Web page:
YKHC Media Release - DeltaNet

YKHC Media Release - DeltaNet

Valerie Davidson, YKHC Exec VP

Val Davidson, YKHC's Executive Vice President, Speaks in support of DeltaNet. Steve Hamlen, President of United Utilities, Inc., listens in the foreground.

Global warming, higher costs disrupt DeltaNet development
[YKHC - 11-08-04]

During the Alaska Federation of Natives convention week, organizations desiring the continuation of a broadband Internet project in the Y-K Delta, which began construction this summer, gathered at the Regulatory Commission of Alaska (RCA) offices in Anchorage and requested support for supplemental funding for the project.

The presentation was before Ms. Kate Giard, program administrator for the Rural Alaska Broadband Internet Access Grant Program.

Last year, United Utilities, Inc. (UUI), a Bethel-based telecom, was awarded a $2.5 million broadband Internet access grant to begin infrastructure development for a terrestrial wireless communications network in 11 Y-K Delta communities. The 11- community effort is the first phase of the build-out of a region wide terrestrial wireless network referred to as “DeltaNet”.

But a report by UUI, which was presented during the testimony, stated that problems began arising during construction which were unforeseen when the grant was first submitted. These included the discovery that permafrost was warmer due to global warming, by as much as four degrees since the early 1970s, especially in the Kuskokwim River sites. Other factors included the escalation of world steel prices, a fuel surcharge increase due to higher energy costs, and regulatory reasons.

Like ice, permafrost loses rigidity as it warms. To remedy such problems, state-of-the-art technology for placing structures on “warm” permafrost (30.5 – 32 degrees), is being deployed to ensure the structural integrity of the DeltaNet towers, said Steve Hamlen, President of UUI. “This is the same technology that has been used during the construction of the transAlaska pipeline,” he said.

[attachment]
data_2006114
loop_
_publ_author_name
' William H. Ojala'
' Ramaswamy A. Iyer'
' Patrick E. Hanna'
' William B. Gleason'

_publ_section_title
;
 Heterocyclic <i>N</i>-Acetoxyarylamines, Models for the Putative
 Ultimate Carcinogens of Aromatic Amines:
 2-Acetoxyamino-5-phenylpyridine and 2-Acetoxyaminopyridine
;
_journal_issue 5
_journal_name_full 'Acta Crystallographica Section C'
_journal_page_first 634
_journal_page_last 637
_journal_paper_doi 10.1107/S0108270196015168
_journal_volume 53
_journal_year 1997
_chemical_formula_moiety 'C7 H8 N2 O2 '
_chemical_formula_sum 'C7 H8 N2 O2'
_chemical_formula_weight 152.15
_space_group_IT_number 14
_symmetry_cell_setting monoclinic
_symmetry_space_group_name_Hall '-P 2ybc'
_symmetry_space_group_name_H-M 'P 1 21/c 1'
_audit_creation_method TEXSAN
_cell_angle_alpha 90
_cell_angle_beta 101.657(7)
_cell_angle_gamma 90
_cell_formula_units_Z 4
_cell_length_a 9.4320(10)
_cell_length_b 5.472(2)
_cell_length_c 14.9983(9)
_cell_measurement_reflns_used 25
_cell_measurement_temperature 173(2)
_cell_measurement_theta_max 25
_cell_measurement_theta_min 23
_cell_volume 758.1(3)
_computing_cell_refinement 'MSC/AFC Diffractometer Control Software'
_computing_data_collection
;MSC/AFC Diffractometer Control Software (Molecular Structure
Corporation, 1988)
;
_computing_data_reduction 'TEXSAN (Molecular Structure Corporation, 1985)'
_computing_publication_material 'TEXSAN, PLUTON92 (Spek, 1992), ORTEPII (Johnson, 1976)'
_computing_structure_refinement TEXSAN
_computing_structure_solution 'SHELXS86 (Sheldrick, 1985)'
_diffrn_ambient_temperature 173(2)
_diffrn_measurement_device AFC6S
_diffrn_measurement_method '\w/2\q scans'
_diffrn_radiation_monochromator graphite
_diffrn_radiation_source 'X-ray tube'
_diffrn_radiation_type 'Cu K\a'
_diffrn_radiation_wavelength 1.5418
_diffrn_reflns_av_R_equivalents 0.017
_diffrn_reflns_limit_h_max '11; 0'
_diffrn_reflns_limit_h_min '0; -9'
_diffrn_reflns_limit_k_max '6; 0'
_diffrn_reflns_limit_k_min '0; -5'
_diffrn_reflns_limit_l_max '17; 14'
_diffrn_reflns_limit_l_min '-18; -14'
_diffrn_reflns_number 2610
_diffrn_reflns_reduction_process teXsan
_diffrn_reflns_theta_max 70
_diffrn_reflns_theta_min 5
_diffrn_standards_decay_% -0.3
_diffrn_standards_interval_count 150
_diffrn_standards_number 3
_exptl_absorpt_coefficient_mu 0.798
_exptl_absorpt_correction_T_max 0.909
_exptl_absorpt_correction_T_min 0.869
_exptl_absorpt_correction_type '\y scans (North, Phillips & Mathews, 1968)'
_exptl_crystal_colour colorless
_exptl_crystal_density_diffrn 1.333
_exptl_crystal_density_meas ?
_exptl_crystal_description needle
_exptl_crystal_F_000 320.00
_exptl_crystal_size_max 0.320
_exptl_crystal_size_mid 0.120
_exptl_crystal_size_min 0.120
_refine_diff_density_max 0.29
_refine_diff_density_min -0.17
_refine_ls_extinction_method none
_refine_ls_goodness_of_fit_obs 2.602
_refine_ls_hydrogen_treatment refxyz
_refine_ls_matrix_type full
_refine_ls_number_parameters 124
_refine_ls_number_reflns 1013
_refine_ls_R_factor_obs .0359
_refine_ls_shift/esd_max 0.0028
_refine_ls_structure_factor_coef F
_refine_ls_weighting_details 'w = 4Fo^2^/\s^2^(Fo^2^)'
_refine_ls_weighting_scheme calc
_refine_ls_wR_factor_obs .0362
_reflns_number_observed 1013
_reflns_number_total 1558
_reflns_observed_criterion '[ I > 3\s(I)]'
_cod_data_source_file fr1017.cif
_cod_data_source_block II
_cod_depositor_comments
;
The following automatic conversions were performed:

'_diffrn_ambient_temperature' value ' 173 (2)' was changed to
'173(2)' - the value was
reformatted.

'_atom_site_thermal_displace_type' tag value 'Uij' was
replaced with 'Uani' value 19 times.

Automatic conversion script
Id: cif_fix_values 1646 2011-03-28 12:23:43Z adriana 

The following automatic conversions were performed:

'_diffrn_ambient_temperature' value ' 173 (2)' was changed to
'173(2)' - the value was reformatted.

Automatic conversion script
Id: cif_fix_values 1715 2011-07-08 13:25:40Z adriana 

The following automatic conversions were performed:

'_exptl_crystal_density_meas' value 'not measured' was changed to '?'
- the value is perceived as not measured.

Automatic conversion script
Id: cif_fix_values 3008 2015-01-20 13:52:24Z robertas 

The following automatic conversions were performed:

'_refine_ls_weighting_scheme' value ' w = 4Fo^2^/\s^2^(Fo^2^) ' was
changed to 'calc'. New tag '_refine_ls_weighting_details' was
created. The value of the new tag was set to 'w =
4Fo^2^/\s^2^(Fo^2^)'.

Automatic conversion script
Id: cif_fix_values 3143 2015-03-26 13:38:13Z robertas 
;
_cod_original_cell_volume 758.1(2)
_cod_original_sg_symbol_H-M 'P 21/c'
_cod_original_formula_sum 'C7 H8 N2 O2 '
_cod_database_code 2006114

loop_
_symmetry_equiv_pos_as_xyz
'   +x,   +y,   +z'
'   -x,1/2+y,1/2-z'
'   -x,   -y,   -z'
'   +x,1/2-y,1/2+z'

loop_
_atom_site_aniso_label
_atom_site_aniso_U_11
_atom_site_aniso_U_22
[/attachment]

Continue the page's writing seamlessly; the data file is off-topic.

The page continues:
The new tower design, increases in steel prices, and increases in transportation costs have more than doubled costs. UUI has requested $4.7 million in supplemental funding while contributing $5 million of its own funds to the project.

Hamlen said that Phase I construction will link 11 communities to Bethel and offer Broadband Internet and other services to Upper and Lower Kalskag, Tuntutuliak, Eek, Kwigillingok, Kipnuk, Kongiganak, Chefornak, Nightmute, Tununak and Newtok. UUI is also planning on adding Quinhagak, Mekoryuk, Toksook Bay, and Aniak to the Phase I build-out.

DeltaNet will also support telemedicine, distance learning, emergency services, KYUK radio broadcasts, and other telecommunication services. “The quality of terrestrial networking provides significant improvements in performance and reliability over satellite services, which suffers from latency (delay) and sun-outage problems,” said Hamlen.

UUI is planning on completing Phase I of the DeltaNet project by December, 2006. “Our relationship with RCA is positive up to this point,” he said. “We are hopeful that the RCA will recognize the value of the entire DeltaNet project and approve UUI’s supplemental funding request.”